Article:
Female entrepreneurs are a formidable force in Zimbabwe’s rural areas. Despite the fact that most are only seen as subsistence farmers, women are the main traders of fresh fruits and vegetables. They are strategic players in the movement of food from the field to the nearby urban areas. Yet they face challenges on a daily basis, including inhibitive market rules and regulations, and gender insensitive institutional structures.
Research in the Goromonzi District in 2012-13 has shown some of the constraints that they face – adding to the many issues that both men and women deal with when marketing their products. Female traders are required to work and sleep in open market spaces where there is no shelter to accommodate them, a lack of toilet facilities and the presence of bullying middlemen. The obsolete market infrastructure and general mayhem in the market spaces provides challenges for women in particular. Yet, aside of production and marketing constraints, the formal finance institutions have historically entrenched stringent criteria for granting loans and credit to small enterprises. In the absence of joint titling, married women are rendered ineligible for consideration. Options for accessing micro-finance institutions and loaning agents, are limited due to the demand for collateral and even higher interest rates.
Despite these challenges, women play a very important role in all rural areas, and many venture further to access distant markets in the capital – which again comes with its own set of risks. In an attempt to overcome the cumbersome, frustrating and unappealing process of securing loans, women in Goromonzi, as in other parts of the country, have established social finance schemes, as small money savings groups where members pool together their resources.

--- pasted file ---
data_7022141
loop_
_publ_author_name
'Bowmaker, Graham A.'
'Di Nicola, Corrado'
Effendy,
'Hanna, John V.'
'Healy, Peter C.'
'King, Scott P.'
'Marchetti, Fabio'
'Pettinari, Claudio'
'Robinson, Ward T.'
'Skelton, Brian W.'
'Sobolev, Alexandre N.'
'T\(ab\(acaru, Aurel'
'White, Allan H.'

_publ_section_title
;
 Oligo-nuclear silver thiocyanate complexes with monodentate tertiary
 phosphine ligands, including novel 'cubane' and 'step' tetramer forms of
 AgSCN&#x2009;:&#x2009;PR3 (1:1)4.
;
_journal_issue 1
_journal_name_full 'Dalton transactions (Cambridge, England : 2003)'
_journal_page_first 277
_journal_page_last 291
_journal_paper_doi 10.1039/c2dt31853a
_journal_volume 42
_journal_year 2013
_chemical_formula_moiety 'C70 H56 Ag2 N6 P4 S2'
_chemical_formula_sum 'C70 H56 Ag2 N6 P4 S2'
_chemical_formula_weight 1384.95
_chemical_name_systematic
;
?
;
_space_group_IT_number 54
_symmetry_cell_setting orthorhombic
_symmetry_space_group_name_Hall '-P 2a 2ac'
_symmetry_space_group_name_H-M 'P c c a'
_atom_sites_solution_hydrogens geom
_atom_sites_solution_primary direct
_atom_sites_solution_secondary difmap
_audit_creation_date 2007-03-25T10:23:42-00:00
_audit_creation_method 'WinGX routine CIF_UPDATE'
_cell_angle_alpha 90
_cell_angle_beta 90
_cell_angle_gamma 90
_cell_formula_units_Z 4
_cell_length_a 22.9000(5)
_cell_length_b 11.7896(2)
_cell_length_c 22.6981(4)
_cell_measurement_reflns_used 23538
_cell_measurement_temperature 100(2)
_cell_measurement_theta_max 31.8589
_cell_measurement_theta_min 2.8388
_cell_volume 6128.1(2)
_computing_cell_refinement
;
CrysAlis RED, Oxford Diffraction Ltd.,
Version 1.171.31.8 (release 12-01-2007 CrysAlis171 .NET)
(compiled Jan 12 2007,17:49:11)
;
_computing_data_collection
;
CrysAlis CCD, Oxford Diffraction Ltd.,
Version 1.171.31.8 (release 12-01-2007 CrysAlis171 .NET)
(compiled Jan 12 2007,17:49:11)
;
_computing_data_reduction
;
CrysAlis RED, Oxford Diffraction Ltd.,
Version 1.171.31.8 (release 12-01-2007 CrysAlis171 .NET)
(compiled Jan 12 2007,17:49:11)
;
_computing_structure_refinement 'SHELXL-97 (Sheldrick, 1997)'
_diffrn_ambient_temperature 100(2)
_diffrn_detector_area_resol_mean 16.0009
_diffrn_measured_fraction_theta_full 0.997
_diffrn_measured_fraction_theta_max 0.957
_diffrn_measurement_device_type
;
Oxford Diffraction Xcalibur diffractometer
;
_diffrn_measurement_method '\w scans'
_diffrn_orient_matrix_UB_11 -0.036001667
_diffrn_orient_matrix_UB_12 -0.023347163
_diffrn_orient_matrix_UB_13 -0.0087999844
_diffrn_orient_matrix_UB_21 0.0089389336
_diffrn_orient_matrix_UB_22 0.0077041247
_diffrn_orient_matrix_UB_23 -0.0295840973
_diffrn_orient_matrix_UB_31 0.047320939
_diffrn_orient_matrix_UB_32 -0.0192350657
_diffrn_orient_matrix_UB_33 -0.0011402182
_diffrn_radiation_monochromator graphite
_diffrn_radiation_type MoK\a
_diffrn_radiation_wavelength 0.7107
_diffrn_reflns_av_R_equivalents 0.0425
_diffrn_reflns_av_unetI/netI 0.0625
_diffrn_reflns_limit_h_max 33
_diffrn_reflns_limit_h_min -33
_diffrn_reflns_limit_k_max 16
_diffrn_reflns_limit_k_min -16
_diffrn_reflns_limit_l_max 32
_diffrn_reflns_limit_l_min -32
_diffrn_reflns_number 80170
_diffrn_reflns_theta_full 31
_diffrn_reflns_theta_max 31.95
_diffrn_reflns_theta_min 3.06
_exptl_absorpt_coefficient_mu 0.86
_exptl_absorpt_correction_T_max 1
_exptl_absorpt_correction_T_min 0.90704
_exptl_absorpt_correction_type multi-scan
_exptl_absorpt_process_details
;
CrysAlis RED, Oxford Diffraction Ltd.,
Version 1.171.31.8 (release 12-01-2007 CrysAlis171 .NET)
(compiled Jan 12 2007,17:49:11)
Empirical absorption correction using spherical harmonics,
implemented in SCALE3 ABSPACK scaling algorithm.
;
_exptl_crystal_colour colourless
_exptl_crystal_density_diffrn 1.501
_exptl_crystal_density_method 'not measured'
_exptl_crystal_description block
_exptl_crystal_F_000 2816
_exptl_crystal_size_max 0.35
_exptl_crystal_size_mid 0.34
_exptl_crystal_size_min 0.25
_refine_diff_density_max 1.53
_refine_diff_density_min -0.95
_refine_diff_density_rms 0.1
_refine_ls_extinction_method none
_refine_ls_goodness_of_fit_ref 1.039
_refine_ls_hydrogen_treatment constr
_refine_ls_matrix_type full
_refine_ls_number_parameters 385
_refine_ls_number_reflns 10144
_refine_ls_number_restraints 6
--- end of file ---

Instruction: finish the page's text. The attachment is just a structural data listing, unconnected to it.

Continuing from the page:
These attempts need to be accompanied by adequate public policies and private support. Zimbabwe needs the formulation of by-laws in a participatory manner, involving those currently linking producers and consumers. And these by-laws then need to be enforced in a manner that doesn’t disenfranchise women entrepreneurs. At the same time, finance institutions and banks need to revisit the criteria and conditions for women to access credit facilities, particularly those aspects related to collateral and titles to assets. Such anomalies should be addressed openly. Finance institutions can also build on the existing informal social networks for the provision of finance, working with those groups of women that have demonstrated the ability to self-organise and be accountable for revolving funds. These changes will help women entrepreneurs continue supporting their families, while simultaneously contributing to economic recovery and growth.